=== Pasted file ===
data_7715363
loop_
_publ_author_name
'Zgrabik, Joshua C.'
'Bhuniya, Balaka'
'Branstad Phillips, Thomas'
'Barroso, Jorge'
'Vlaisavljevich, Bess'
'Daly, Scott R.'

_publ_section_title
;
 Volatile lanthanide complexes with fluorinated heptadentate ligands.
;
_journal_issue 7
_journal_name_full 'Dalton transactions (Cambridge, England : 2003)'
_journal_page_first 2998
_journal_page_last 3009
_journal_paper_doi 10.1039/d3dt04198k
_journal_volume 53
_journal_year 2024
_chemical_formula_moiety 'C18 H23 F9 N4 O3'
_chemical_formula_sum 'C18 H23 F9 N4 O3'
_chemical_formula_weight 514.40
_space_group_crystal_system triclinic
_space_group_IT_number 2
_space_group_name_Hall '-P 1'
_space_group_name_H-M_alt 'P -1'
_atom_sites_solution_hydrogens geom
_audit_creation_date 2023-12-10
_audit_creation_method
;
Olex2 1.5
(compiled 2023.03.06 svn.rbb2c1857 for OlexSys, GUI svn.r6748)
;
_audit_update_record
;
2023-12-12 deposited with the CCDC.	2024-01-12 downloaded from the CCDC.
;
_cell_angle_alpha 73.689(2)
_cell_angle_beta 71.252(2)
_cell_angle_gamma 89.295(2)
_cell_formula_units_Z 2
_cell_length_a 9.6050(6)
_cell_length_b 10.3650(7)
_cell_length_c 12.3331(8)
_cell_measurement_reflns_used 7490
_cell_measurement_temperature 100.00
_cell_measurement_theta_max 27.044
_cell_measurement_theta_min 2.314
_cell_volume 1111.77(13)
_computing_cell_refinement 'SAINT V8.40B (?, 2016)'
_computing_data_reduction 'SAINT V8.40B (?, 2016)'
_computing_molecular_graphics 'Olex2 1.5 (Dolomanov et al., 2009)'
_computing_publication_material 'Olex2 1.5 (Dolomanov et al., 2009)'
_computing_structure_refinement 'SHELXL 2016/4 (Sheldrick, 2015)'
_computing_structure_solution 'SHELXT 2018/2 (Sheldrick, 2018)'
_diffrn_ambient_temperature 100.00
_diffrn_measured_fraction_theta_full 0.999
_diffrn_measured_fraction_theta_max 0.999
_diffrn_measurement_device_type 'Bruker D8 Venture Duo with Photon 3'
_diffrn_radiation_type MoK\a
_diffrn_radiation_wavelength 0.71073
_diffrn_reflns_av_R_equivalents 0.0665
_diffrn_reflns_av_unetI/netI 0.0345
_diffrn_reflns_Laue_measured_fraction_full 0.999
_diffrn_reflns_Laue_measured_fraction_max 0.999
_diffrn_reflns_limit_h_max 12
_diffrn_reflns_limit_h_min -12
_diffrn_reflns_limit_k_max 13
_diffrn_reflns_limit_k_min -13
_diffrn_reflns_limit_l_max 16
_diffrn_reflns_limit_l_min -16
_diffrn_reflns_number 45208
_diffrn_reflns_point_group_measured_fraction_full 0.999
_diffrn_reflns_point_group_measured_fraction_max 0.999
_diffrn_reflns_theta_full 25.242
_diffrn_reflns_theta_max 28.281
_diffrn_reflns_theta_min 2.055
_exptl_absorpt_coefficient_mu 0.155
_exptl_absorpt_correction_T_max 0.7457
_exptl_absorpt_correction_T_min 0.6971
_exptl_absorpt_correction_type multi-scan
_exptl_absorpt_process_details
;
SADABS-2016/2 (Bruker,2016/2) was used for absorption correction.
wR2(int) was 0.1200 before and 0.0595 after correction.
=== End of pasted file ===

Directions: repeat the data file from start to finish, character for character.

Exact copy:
data_7715363
loop_
_publ_author_name
'Zgrabik, Joshua C.'
'Bhuniya, Balaka'
'Branstad Phillips, Thomas'
'Barroso, Jorge'
'Vlaisavljevich, Bess'
'Daly, Scott R.'

_publ_section_title
;
 Volatile lanthanide complexes with fluorinated heptadentate ligands.
;
_journal_issue 7
_journal_name_full 'Dalton transactions (Cambridge, England : 2003)'
_journal_page_first 2998
_journal_page_last 3009
_journal_paper_doi 10.1039/d3dt04198k
_journal_volume 53
_journal_year 2024
_chemical_formula_moiety 'C18 H23 F9 N4 O3'
_chemical_formula_sum 'C18 H23 F9 N4 O3'
_chemical_formula_weight 514.40
_space_group_crystal_system triclinic
_space_group_IT_number 2
_space_group_name_Hall '-P 1'
_space_group_name_H-M_alt 'P -1'
_atom_sites_solution_hydrogens geom
_audit_creation_date 2023-12-10
_audit_creation_method
;
Olex2 1.5
(compiled 2023.03.06 svn.rbb2c1857 for OlexSys, GUI svn.r6748)
;
_audit_update_record
;
2023-12-12 deposited with the CCDC.	2024-01-12 downloaded from the CCDC.
;
_cell_angle_alpha 73.689(2)
_cell_angle_beta 71.252(2)
_cell_angle_gamma 89.295(2)
_cell_formula_units_Z 2
_cell_length_a 9.6050(6)
_cell_length_b 10.3650(7)
_cell_length_c 12.3331(8)
_cell_measurement_reflns_used 7490
_cell_measurement_temperature 100.00
_cell_measurement_theta_max 27.044
_cell_measurement_theta_min 2.314
_cell_volume 1111.77(13)
_computing_cell_refinement 'SAINT V8.40B (?, 2016)'
_computing_data_reduction 'SAINT V8.40B (?, 2016)'
_computing_molecular_graphics 'Olex2 1.5 (Dolomanov et al., 2009)'
_computing_publication_material 'Olex2 1.5 (Dolomanov et al., 2009)'
_computing_structure_refinement 'SHELXL 2016/4 (Sheldrick, 2015)'
_computing_structure_solution 'SHELXT 2018/2 (Sheldrick, 2018)'
_diffrn_ambient_temperature 100.00
_diffrn_measured_fraction_theta_full 0.999
_diffrn_measured_fraction_theta_max 0.999
_diffrn_measurement_device_type 'Bruker D8 Venture Duo with Photon 3'
_diffrn_radiation_type MoK\a
_diffrn_radiation_wavelength 0.71073
_diffrn_reflns_av_R_equivalents 0.0665
_diffrn_reflns_av_unetI/netI 0.0345
_diffrn_reflns_Laue_measured_fraction_full 0.999
_diffrn_reflns_Laue_measured_fraction_max 0.999
_diffrn_reflns_limit_h_max 12
_diffrn_reflns_limit_h_min -12
_diffrn_reflns_limit_k_max 13
_diffrn_reflns_limit_k_min -13
_diffrn_reflns_limit_l_max 16
_diffrn_reflns_limit_l_min -16
_diffrn_reflns_number 45208
_diffrn_reflns_point_group_measured_fraction_full 0.999
_diffrn_reflns_point_group_measured_fraction_max 0.999
_diffrn_reflns_theta_full 25.242
_diffrn_reflns_theta_max 28.281
_diffrn_reflns_theta_min 2.055
_exptl_absorpt_coefficient_mu 0.155
_exptl_absorpt_correction_T_max 0.7457
_exptl_absorpt_correction_T_min 0.6971
_exptl_absorpt_correction_type multi-scan
_exptl_absorpt_process_details
;
SADABS-2016/2 (Bruker,2016/2) was used for absorption correction.
wR2(int) was 0.1200 before and 0.0595 after correction.